Fagus engleriana Seemen ex Diels

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John Grimshaw & Tom Christian (2019)

Recommended citation
Grimshaw, J. & Christian, T. (2019), 'Fagus engleriana' from the website Trees and Shrubs Online (treesandshrubsonline.org/articles/fagus/fagus-engleriana/). Accessed 2019-07-16.


Common Names

  • Engler's Beech
  • Chinese Beech


  • F. sylvatica var. chinensis Franch.


United States Department of Agriculture.
Diameter (of trunk) at breast height. Breast height is defined as 4.5 feet (1.37 m) above the ground.
Grey-blue often from superficial layer of wax (bloom).


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John Grimshaw & Tom Christian (2019)

Recommended citation
Grimshaw, J. & Christian, T. (2019), 'Fagus engleriana' from the website Trees and Shrubs Online (treesandshrubsonline.org/articles/fagus/fagus-engleriana/). Accessed 2019-07-16.

Tree to 25 m tall, usually multi-stemmed, though populations of single-stemmed trees are known in China (Cao & Peters 1998). Bark pale grey-brown. Shoots glabrous, even when young, becoming glossy brown, with long narrow buds.Leaf 5-9(-11) x 2.5-5 cm, ovate, to elliptic- or oblong-ovate, pale green, glaucescent below,  glabrous except for long silky hairs on veins below, lateral veins in 9-14 pairs, base broad-cuneate to rounded or subcordate, margin sinuate but entire, apex shortly acuminate; petiole 0.5-1.5 cm, glabrous. Peduncle 2-7 cm, glabrous. Cupule 1.5-1.8 cm; basal bracts greenish, leaflike, glabrous, veined; apical bracts brownish, filiform, hairy. Nuts slightly exserted, apex with 3 small wings. Flowering April-May, fruiting August-October (China). (Bean 1981Huang, Zhang & Zhang 1999).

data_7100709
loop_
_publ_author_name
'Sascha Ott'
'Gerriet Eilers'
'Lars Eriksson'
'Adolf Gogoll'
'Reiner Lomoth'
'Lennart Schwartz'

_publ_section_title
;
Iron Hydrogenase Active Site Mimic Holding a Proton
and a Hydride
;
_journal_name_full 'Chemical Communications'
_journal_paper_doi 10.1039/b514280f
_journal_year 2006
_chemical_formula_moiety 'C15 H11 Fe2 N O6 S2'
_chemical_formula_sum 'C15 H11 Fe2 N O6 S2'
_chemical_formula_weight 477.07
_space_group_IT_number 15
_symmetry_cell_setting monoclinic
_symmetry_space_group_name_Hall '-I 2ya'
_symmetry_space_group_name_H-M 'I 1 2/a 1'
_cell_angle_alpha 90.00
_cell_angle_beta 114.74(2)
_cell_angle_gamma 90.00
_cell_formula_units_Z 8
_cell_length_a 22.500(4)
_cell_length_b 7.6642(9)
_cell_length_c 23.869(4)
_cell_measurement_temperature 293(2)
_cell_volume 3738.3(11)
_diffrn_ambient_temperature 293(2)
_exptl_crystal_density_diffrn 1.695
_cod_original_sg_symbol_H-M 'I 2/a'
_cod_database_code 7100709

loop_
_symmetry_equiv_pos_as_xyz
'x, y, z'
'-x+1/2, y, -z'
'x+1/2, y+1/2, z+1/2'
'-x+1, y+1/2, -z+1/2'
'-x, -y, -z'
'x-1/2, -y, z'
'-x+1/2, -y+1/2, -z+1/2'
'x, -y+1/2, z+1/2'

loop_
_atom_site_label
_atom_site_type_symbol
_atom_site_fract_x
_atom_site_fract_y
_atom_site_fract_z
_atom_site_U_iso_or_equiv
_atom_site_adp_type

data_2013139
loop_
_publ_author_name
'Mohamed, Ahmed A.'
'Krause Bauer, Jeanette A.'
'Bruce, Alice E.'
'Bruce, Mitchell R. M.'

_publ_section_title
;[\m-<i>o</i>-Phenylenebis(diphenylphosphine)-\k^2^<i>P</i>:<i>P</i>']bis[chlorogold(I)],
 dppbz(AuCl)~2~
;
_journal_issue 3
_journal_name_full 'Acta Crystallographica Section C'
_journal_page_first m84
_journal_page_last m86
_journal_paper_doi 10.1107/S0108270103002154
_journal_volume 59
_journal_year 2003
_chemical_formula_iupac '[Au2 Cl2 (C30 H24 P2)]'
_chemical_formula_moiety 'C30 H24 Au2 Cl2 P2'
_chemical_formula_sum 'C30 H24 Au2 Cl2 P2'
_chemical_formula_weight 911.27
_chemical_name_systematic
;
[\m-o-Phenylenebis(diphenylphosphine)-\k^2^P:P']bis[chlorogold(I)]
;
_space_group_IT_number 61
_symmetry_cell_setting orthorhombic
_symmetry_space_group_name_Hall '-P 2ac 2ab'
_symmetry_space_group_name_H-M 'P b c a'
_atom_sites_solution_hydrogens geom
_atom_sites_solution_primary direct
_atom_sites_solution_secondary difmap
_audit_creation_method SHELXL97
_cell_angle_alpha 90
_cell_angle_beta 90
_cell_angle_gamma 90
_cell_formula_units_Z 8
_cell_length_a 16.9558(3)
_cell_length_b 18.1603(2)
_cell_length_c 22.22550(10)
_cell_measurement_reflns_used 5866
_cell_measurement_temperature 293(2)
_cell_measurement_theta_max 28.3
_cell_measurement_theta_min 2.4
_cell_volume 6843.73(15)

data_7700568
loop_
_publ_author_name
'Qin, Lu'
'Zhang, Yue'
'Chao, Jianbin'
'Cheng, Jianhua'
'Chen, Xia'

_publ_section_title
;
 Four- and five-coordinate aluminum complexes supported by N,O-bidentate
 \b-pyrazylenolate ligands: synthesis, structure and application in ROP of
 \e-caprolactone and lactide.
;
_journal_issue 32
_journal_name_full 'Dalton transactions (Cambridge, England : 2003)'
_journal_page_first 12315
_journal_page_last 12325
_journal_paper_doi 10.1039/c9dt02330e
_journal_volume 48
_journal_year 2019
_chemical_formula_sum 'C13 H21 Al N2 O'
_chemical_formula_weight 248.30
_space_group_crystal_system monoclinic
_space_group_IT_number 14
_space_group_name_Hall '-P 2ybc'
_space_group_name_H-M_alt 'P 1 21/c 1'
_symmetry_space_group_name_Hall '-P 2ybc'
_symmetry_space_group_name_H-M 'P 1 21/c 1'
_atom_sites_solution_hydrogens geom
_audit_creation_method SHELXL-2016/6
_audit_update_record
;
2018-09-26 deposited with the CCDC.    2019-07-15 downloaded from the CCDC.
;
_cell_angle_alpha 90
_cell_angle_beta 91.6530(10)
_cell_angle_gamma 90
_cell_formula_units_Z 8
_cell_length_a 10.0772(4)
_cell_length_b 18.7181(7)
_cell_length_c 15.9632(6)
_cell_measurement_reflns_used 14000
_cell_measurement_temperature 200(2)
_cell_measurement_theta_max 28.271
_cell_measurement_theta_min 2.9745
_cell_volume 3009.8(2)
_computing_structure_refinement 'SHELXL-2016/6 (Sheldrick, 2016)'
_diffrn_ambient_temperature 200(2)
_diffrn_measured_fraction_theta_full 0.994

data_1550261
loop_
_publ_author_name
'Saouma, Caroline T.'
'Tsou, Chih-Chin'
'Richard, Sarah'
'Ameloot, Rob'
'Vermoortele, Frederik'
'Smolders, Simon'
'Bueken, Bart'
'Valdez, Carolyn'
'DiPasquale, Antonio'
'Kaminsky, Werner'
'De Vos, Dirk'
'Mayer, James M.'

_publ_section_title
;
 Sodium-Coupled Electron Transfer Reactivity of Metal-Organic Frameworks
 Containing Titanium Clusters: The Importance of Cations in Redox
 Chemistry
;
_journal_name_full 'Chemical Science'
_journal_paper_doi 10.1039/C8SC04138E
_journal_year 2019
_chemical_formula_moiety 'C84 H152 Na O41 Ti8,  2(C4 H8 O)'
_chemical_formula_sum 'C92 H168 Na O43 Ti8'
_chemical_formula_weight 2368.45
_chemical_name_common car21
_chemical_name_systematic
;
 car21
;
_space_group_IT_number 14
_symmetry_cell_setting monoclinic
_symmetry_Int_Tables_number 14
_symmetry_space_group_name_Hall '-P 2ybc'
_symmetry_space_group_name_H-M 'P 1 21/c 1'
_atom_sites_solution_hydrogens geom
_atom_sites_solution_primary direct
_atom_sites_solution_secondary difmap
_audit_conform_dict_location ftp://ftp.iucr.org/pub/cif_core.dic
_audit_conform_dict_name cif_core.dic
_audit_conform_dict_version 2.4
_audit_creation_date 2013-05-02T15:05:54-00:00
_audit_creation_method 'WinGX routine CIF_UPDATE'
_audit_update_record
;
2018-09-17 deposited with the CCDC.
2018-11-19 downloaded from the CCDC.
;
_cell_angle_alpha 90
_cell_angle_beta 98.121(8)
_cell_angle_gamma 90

• Distribution
  • China – Anhui, northern Guangxi, southern Guizhou, Henan, northwest Hubei, Hunan, Shaanxi, eastern Sichuan, Yunnan, Zhejiang.

Habitat  Montane broad-leaved and mixed forest, 1500-2500 m asl.

USDA Hardiness Zone 8b-9a

RHS Hardiness Rating H4

Conservation status Not evaluated (NE)

Taxonomic note We recommend the vernacular name Engler’s Beech to avoid confusion with other Chinese beeches.

For a tree of its moderate size and refined charms Fagus engleriana is seen and planted too infrequently. Its elegance comes from the light branching structure and the daintiness of its leaves, which have been described as ‘sea-green’ on account of their glaucous undersides when young (Dirr 2009, Johnson & More 2004). In autumn they turn to shades in the yellow-bronze range (Dirr 2009, Jacobson 1996). With a rounded outline and spreading branches the shape of F. engleriana has been compared to that of Zelkova serrata (Johnson & More 2004).

It was introduced to the Arnold Arboretum by Wilson from western Hubei in 1907 (W 703), from whence material was distributed to Kew in 1911 (Bean 1981). Two original trees, in good condition, remain in the Arnold Arboretum (Arnold Arboretum 2018). F. engleriana grows well throughout western Europe and in many parts of North America, although in cooler locations it may be slow-growing. A particularly fine, round-topped specimen of 11 m (in 2009) grows at Benenden Grange, Kent, planted by the late Collingwood ‘Cherry’ Ingram (Johnson 2015), but the British Champion is a 20 m (69 cm dbh) specimen at Westonbirt planted in 1928 (Tree Register 2019). The European Garden Flora (Cullen et al. (eds) 2011) give F. engleriana a RHS hardiness rating of H3 (USDA 9b-10a) but we believe experience to date shows this is overly conservative.


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